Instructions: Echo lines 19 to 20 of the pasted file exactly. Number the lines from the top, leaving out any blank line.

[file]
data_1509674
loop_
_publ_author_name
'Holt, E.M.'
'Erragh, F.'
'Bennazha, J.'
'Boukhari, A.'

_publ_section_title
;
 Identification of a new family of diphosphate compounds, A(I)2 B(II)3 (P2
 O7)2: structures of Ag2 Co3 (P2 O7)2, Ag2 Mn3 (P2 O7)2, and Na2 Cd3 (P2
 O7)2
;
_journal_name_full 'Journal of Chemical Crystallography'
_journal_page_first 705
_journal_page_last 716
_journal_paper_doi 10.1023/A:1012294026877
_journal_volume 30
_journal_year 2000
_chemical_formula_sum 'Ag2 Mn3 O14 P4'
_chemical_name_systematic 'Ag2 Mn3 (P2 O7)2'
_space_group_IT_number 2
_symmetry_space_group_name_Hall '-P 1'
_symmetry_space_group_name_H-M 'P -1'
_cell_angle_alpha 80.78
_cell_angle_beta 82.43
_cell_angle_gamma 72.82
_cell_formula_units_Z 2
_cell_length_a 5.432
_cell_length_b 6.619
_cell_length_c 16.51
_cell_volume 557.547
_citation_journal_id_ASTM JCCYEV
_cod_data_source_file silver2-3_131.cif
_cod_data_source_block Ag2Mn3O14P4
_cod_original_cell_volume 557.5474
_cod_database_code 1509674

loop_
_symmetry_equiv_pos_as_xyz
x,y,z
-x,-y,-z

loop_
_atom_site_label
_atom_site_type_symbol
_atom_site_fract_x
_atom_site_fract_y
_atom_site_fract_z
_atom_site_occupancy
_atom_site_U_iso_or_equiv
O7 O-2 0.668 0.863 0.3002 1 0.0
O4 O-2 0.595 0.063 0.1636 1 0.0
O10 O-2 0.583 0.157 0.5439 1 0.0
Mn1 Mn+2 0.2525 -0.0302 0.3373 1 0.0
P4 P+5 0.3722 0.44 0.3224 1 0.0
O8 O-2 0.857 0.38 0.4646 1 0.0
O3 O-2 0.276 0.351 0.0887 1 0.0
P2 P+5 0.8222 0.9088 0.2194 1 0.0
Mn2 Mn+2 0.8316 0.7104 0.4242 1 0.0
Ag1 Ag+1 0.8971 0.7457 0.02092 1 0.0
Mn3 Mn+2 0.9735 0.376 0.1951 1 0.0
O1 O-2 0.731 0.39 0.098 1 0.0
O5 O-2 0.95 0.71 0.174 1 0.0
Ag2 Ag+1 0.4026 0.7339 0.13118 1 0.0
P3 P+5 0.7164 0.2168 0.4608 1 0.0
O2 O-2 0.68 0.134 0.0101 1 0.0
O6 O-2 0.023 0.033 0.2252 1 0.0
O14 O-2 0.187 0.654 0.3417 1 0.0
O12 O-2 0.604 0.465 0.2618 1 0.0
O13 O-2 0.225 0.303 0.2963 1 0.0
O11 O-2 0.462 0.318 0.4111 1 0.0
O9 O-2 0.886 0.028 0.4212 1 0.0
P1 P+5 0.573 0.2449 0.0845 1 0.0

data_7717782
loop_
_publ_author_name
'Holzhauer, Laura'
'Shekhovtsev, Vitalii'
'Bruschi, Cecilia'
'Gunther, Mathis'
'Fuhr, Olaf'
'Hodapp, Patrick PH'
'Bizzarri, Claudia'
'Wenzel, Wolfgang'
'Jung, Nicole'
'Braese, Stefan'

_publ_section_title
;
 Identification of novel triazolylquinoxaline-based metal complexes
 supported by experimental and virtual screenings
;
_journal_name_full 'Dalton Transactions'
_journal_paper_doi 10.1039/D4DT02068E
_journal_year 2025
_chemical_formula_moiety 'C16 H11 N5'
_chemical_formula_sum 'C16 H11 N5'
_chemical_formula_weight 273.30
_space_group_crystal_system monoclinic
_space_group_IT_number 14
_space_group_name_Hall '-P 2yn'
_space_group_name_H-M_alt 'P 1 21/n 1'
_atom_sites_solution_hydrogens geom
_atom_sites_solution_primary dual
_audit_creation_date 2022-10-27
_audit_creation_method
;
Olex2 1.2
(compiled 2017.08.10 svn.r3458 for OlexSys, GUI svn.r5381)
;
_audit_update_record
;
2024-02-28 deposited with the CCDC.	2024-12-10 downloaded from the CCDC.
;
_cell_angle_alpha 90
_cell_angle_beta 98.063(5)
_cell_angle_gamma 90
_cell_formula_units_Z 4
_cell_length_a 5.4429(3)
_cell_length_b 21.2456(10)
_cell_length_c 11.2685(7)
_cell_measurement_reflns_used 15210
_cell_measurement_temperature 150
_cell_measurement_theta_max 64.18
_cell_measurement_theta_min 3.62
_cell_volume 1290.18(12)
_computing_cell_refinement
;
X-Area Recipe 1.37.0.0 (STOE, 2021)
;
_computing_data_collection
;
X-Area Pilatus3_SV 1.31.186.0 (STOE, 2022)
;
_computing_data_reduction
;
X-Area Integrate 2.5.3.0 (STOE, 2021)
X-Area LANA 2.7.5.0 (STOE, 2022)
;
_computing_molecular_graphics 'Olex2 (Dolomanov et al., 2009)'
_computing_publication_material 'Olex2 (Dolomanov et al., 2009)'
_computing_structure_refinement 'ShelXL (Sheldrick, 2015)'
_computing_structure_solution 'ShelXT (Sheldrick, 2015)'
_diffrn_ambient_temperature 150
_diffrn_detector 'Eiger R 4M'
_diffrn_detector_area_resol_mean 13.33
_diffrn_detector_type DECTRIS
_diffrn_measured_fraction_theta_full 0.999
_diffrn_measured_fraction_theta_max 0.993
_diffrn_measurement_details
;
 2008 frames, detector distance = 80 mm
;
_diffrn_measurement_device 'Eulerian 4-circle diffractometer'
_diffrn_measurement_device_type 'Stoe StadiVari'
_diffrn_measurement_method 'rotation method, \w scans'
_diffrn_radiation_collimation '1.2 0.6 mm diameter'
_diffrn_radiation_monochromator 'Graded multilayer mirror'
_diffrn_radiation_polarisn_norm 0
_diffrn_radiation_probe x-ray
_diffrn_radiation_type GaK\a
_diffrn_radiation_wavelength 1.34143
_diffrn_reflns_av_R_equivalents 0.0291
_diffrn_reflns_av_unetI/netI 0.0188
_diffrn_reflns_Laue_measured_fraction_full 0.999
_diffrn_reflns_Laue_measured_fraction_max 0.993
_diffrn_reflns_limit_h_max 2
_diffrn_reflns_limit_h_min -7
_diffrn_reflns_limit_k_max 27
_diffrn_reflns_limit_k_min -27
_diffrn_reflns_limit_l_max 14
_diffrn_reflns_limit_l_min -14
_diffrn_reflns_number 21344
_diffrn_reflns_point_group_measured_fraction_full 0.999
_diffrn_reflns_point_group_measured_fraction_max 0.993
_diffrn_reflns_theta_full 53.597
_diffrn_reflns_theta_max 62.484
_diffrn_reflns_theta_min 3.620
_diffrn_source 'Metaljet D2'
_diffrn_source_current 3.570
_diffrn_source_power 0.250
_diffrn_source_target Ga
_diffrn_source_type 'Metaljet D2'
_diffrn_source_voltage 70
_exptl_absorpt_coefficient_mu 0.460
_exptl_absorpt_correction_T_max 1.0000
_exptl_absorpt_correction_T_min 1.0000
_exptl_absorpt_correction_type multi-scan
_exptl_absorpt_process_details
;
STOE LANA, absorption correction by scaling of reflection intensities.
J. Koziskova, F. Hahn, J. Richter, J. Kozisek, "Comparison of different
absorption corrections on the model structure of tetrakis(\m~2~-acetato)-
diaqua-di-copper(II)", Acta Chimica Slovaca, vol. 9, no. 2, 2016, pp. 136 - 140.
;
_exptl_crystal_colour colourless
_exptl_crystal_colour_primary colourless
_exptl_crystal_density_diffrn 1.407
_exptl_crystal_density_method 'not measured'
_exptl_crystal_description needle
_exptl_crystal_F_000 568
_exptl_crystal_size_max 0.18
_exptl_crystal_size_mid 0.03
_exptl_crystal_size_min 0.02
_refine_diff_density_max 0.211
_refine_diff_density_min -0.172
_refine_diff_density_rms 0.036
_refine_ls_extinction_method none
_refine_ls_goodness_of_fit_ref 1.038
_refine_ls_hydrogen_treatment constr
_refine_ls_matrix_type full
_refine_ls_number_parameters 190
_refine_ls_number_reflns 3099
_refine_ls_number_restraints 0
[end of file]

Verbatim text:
_journal_year 2000
_chemical_formula_sum 'Ag2 Mn3 O14 P4'